Gibson PB-Florentine Mastertone #8936-5, the “Baker Mitchell”

A Gibson catalog of the 1920s called the Florentine “The World’s Finest, Most Luxurious Banjo” and proclaimed that “Orchestra leaders rejoice when their banjoist comes on the job with a ‘Florentine‘; theatre audiences marvel at the sparkling beauty, recording companies are delighted with the tone and radio fans are amazed at the clarity and brilliance of the banjo as they tune in.”

In 1928, five plectrum Florentines were ordered by professional banjoists and Gibson endorsers John Mitchell (1899-1981) and Bill Mitchell (1901-1965) who, as the Mitchell Brothers, were noted performers on the B.F. Keith Circuit of vaudeville theaters in the United States and Canada and also recorded for Victor. In the 1930s they teamed up with early country singer/songwriter Carson Robison and did three tours of England where, according to a 1958 newspaper article, “they found themselves celebrities, whisked off to the ‘stately homes’ tucked under ermine lap robes in Rolls Royces.” The Mitchell Brothers’ Florentines were factory order numbers #8936-1, #8936-2, #8936-3, and #8936-4, all of which they used in their performances, as well as #8936-5, which was ordered for their younger brother Baker Mitchell (1909-1984).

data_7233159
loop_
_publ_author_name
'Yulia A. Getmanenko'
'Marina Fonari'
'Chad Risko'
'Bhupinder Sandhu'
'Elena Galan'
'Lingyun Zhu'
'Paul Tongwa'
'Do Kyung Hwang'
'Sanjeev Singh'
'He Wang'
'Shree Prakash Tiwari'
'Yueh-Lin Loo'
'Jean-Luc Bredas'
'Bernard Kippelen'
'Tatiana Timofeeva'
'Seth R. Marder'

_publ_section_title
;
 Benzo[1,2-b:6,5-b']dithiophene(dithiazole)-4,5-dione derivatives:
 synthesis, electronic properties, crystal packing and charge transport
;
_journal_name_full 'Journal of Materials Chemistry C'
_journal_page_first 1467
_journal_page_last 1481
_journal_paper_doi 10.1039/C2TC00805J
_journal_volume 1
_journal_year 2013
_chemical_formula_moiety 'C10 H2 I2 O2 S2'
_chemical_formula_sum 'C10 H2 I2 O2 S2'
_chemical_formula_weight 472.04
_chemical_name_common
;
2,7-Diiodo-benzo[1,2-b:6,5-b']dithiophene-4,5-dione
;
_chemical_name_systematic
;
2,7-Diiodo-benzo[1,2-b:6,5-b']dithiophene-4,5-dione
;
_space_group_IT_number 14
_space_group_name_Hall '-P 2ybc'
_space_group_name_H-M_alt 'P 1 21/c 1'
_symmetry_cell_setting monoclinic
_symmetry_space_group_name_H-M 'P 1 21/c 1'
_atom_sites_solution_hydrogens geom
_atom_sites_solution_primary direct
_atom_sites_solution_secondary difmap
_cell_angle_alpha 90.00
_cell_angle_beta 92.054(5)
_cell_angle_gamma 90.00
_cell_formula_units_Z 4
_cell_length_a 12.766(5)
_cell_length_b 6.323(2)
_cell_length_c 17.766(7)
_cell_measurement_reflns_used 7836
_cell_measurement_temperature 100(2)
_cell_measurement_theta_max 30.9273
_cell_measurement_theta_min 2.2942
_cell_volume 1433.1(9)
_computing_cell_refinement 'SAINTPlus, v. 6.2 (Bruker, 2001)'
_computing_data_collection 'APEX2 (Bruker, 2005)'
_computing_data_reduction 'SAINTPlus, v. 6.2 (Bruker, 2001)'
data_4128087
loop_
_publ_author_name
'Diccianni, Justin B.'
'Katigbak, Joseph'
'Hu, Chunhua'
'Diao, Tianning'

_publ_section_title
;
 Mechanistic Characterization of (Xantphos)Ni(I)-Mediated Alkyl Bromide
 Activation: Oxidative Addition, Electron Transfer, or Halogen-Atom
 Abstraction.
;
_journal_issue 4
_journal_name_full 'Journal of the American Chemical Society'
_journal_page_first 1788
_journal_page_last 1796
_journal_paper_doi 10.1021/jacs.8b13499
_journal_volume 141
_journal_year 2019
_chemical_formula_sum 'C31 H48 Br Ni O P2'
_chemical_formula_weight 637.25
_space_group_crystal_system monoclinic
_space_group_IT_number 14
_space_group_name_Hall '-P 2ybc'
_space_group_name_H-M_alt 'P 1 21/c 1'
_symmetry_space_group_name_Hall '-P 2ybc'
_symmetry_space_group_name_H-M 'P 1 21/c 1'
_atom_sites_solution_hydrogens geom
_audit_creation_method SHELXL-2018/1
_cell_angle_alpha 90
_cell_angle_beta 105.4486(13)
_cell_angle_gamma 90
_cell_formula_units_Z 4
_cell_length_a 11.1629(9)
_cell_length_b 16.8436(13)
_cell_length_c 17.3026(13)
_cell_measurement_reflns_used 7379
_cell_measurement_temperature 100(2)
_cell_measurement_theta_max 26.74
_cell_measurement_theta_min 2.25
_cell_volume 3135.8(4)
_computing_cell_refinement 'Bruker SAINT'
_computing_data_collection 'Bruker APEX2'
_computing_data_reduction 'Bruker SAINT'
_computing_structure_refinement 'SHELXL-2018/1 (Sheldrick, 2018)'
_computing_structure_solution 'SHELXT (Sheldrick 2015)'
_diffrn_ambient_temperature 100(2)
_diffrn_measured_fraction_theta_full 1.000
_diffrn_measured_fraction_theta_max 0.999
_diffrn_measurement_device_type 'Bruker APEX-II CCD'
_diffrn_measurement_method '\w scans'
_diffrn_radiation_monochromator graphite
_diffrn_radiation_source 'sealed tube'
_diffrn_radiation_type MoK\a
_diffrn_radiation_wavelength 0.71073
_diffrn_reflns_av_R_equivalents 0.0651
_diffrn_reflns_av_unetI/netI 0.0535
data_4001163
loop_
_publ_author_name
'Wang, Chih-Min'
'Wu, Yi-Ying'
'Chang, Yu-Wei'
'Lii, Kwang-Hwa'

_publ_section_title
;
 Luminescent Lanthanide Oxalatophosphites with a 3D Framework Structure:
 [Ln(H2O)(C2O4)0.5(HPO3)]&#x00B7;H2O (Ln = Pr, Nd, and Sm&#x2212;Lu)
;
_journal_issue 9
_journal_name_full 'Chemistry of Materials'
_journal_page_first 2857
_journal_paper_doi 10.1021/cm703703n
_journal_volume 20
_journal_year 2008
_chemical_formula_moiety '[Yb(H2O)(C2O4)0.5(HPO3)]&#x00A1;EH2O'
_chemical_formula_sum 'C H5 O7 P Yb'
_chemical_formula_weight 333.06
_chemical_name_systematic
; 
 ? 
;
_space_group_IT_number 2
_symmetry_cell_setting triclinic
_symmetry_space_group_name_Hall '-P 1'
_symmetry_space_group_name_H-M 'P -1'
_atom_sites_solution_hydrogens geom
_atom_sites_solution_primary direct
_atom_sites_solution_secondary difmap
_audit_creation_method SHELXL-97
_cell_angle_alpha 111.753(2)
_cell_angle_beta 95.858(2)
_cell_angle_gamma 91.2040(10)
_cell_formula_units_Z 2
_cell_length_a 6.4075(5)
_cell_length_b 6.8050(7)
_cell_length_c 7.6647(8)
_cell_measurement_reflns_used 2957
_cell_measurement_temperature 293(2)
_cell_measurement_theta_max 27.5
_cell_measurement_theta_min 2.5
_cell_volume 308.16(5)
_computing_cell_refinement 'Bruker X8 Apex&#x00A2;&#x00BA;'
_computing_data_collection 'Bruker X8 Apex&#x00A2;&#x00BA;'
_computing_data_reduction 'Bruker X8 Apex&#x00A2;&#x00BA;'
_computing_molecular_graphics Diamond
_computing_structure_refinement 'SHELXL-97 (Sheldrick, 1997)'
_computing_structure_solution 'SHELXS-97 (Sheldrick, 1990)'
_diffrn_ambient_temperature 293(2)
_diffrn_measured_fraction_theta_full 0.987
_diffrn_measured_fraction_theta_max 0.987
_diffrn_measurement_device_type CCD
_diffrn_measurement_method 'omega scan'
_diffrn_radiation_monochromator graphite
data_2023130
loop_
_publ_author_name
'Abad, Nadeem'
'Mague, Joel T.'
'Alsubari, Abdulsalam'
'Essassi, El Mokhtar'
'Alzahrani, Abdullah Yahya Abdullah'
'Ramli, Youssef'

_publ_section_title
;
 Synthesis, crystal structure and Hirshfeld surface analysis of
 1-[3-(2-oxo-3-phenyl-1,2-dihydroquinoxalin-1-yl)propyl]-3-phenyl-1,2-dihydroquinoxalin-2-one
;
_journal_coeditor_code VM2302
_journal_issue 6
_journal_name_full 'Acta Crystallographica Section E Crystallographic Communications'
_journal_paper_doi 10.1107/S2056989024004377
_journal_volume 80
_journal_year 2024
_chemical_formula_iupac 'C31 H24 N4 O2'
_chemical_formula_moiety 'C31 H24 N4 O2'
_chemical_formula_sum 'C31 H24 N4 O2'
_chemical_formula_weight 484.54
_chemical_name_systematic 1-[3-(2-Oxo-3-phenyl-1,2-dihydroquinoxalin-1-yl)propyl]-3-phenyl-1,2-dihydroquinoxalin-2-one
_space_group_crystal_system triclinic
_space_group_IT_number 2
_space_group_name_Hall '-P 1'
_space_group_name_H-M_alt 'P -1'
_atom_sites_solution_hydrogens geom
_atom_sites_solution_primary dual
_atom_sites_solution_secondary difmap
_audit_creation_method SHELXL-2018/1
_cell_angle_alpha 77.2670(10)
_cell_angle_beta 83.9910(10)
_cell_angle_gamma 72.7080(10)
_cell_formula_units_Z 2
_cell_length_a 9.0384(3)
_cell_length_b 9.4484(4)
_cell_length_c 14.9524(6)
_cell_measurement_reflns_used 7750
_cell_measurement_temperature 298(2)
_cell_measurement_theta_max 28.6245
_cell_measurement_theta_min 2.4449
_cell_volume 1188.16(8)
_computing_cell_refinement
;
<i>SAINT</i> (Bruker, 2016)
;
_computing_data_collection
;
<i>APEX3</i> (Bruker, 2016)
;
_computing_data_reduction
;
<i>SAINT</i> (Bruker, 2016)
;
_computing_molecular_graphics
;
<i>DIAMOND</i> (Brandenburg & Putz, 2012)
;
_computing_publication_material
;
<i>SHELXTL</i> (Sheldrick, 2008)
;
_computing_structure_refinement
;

While the other four Mitchell Brothers Florentines conformed to standard specifications for the model, PB-Florentine Mastertone #8936-5, seen here, was custom-ordered with ornamentation based on the crest of the Sigma Alpha Epsilon fraternity, of which all three Mitchell Brothers were members. Its other appointments are typical of the Florentine model in “white holly” finish and include “checkerboard” binding on the resonator and neck as seen on Gibson’s style 6 Mastertone. As also seen on PB-Florentine Mastertone #8936-1 and PB-Florentine Mastertone #8936-2, the truss-rod cover features the factory personalization “Mitchell Brothers”.

The Mitchell Brothers were pictured in Gibson’s full-color catalog spread featuring the top-of-the-line Bella Voce and Florentine models, and also endorsed a budget-level banjo made by Gibson for sale in the Montgomery Ward catalog in 1938.

Thanks to Baker Mitchell, Jr. for providing photos of this historically significant banjo along with information on his uncles’ career. Montgomery Ward catalog scan courtesy of Paul Fox.